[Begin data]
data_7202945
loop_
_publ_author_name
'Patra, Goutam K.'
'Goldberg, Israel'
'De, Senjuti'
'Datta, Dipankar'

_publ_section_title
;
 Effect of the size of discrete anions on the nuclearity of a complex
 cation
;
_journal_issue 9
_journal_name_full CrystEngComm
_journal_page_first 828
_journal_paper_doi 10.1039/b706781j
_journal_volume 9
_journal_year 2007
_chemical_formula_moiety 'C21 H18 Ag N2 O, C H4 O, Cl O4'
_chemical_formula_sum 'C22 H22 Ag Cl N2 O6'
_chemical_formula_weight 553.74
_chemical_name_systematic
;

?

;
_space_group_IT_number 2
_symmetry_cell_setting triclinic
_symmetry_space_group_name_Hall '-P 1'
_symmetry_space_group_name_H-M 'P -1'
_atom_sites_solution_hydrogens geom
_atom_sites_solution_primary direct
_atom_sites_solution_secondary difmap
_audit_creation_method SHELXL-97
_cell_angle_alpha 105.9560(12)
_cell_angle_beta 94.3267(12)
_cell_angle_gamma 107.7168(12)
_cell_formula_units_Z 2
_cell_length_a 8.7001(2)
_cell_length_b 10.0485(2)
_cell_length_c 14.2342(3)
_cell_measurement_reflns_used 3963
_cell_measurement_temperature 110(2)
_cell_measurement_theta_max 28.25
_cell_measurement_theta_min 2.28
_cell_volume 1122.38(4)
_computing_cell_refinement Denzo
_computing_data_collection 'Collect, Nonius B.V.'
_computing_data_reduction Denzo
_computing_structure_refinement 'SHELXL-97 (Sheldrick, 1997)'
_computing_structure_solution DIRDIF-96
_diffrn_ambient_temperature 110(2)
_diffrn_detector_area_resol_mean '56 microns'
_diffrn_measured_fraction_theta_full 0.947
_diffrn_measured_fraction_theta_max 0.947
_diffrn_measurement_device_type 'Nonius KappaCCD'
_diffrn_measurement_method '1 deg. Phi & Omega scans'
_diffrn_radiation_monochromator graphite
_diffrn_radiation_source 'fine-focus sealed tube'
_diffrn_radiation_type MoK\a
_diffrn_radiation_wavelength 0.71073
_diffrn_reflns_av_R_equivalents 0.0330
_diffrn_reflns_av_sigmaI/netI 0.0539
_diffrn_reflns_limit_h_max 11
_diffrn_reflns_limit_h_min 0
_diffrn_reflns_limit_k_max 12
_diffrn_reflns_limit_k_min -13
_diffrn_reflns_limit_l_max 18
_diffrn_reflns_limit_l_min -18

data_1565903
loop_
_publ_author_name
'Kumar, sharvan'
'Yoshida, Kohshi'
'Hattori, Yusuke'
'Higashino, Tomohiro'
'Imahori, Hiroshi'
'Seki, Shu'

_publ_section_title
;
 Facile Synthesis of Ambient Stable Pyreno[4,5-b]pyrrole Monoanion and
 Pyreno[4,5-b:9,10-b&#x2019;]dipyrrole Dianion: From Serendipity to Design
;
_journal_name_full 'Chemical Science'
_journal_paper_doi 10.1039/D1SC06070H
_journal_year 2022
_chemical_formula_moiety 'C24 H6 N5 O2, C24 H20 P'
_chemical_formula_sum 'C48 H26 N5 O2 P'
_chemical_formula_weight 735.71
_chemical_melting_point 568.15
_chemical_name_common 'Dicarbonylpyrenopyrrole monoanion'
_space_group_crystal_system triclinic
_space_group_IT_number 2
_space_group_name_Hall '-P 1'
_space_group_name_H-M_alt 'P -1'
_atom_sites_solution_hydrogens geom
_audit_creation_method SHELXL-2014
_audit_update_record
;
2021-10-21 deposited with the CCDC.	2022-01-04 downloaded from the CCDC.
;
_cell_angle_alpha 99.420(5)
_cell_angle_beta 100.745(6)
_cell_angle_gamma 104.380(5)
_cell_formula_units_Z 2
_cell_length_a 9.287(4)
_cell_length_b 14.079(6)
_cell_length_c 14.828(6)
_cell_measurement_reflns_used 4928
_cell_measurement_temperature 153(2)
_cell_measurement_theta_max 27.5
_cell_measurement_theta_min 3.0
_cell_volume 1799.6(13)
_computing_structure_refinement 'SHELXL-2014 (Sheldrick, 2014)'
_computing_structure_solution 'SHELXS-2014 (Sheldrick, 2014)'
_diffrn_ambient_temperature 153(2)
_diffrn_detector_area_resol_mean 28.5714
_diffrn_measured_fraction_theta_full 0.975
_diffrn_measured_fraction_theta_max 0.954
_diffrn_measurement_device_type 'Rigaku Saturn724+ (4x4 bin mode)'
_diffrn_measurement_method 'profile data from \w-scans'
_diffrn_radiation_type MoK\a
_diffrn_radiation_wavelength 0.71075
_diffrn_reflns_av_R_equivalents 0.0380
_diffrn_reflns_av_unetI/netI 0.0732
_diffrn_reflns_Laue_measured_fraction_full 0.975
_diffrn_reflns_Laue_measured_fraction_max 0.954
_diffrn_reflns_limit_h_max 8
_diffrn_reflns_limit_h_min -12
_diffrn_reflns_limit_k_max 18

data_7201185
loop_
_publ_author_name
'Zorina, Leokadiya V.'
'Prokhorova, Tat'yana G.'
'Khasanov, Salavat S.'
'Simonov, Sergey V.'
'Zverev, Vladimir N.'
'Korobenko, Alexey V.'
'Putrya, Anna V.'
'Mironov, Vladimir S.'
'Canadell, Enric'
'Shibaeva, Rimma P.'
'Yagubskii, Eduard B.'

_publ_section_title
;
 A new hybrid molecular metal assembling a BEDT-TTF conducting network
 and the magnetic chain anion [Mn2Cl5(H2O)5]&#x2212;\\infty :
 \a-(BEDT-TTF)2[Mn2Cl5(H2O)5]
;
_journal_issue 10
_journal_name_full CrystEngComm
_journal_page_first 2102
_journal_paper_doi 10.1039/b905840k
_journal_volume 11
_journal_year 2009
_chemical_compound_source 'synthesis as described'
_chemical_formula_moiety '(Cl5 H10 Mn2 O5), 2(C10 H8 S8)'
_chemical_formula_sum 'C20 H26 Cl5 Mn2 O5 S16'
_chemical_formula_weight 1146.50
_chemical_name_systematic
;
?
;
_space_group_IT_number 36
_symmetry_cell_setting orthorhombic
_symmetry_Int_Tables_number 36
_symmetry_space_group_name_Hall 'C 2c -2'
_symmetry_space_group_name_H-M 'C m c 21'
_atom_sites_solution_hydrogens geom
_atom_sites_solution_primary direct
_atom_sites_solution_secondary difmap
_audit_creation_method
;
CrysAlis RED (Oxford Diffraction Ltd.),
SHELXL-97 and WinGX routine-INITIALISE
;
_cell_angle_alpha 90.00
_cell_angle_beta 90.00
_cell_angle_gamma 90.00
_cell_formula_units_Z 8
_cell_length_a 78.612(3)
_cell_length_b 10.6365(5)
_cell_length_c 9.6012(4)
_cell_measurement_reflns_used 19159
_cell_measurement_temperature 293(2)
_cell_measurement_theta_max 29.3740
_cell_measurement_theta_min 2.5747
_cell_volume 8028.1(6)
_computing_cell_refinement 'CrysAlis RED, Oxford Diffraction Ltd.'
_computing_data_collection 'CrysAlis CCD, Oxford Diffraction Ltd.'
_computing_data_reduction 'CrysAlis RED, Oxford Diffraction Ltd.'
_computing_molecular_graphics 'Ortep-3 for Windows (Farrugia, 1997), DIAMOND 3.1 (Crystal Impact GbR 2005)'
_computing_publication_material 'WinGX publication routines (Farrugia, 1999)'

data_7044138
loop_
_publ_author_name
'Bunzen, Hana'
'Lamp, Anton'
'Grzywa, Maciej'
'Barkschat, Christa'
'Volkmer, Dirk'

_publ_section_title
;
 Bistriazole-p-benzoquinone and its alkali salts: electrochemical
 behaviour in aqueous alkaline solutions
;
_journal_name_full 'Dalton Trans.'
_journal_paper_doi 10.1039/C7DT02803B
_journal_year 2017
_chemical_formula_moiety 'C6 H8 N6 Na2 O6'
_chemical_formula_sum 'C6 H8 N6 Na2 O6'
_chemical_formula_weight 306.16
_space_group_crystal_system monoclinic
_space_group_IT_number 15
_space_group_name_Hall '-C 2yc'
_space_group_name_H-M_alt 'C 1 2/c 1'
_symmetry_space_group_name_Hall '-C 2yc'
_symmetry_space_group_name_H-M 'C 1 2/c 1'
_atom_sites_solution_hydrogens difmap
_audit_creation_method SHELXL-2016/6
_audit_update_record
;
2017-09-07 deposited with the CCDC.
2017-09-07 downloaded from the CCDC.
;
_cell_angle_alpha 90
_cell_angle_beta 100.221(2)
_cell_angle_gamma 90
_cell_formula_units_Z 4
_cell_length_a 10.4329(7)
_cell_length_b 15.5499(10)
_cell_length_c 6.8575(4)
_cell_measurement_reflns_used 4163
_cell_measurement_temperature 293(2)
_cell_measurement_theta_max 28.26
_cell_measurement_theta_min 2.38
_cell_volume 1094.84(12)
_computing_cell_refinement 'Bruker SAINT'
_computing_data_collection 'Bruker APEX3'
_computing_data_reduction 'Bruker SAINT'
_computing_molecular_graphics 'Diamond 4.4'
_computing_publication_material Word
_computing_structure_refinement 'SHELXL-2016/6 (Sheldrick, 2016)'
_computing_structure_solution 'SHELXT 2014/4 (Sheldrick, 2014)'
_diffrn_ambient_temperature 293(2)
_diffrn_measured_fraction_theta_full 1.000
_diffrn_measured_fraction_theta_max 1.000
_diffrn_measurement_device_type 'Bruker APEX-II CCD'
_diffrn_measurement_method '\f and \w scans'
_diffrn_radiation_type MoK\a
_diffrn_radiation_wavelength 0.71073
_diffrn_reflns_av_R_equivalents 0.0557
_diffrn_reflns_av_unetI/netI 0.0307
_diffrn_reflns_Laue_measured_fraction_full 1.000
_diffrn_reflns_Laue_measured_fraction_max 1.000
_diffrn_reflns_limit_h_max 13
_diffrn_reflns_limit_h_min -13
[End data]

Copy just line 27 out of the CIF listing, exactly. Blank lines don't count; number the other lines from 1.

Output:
_symmetry_cell_setting triclinic